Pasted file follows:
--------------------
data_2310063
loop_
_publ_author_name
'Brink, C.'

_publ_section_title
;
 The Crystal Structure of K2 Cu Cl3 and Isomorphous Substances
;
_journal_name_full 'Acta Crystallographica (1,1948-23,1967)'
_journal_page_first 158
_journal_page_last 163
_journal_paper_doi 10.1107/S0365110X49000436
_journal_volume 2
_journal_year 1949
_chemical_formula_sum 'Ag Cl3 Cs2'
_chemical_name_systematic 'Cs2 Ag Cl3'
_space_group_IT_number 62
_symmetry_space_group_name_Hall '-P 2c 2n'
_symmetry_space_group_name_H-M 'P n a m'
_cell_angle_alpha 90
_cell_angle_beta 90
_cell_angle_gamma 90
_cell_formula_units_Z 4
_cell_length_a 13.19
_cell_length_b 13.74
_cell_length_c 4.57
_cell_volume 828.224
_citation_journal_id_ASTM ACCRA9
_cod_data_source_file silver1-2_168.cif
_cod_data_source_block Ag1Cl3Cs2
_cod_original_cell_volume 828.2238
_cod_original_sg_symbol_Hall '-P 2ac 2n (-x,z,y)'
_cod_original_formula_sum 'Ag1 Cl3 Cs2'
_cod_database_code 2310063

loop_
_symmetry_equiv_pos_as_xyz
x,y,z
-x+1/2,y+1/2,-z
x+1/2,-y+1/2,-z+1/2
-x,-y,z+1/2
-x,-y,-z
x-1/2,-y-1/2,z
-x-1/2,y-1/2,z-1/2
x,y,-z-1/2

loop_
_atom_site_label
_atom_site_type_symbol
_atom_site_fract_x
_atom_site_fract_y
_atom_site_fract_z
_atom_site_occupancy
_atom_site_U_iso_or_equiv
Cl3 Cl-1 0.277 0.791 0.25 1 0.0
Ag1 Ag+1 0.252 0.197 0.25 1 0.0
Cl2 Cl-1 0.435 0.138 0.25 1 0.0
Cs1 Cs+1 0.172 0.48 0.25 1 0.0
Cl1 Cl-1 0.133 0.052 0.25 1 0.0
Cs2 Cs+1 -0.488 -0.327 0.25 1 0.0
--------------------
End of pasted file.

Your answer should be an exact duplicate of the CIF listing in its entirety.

data_2310063
loop_
_publ_author_name
'Brink, C.'

_publ_section_title
;
 The Crystal Structure of K2 Cu Cl3 and Isomorphous Substances
;
_journal_name_full 'Acta Crystallographica (1,1948-23,1967)'
_journal_page_first 158
_journal_page_last 163
_journal_paper_doi 10.1107/S0365110X49000436
_journal_volume 2
_journal_year 1949
_chemical_formula_sum 'Ag Cl3 Cs2'
_chemical_name_systematic 'Cs2 Ag Cl3'
_space_group_IT_number 62
_symmetry_space_group_name_Hall '-P 2c 2n'
_symmetry_space_group_name_H-M 'P n a m'
_cell_angle_alpha 90
_cell_angle_beta 90
_cell_angle_gamma 90
_cell_formula_units_Z 4
_cell_length_a 13.19
_cell_length_b 13.74
_cell_length_c 4.57
_cell_volume 828.224
_citation_journal_id_ASTM ACCRA9
_cod_data_source_file silver1-2_168.cif
_cod_data_source_block Ag1Cl3Cs2
_cod_original_cell_volume 828.2238
_cod_original_sg_symbol_Hall '-P 2ac 2n (-x,z,y)'
_cod_original_formula_sum 'Ag1 Cl3 Cs2'
_cod_database_code 2310063

loop_
_symmetry_equiv_pos_as_xyz
x,y,z
-x+1/2,y+1/2,-z
x+1/2,-y+1/2,-z+1/2
-x,-y,z+1/2
-x,-y,-z
x-1/2,-y-1/2,z
-x-1/2,y-1/2,z-1/2
x,y,-z-1/2

loop_
_atom_site_label
_atom_site_type_symbol
_atom_site_fract_x
_atom_site_fract_y
_atom_site_fract_z
_atom_site_occupancy
_atom_site_U_iso_or_equiv
Cl3 Cl-1 0.277 0.791 0.25 1 0.0
Ag1 Ag+1 0.252 0.197 0.25 1 0.0
Cl2 Cl-1 0.435 0.138 0.25 1 0.0
Cs1 Cs+1 0.172 0.48 0.25 1 0.0
Cl1 Cl-1 0.133 0.052 0.25 1 0.0
Cs2 Cs+1 -0.488 -0.327 0.25 1 0.0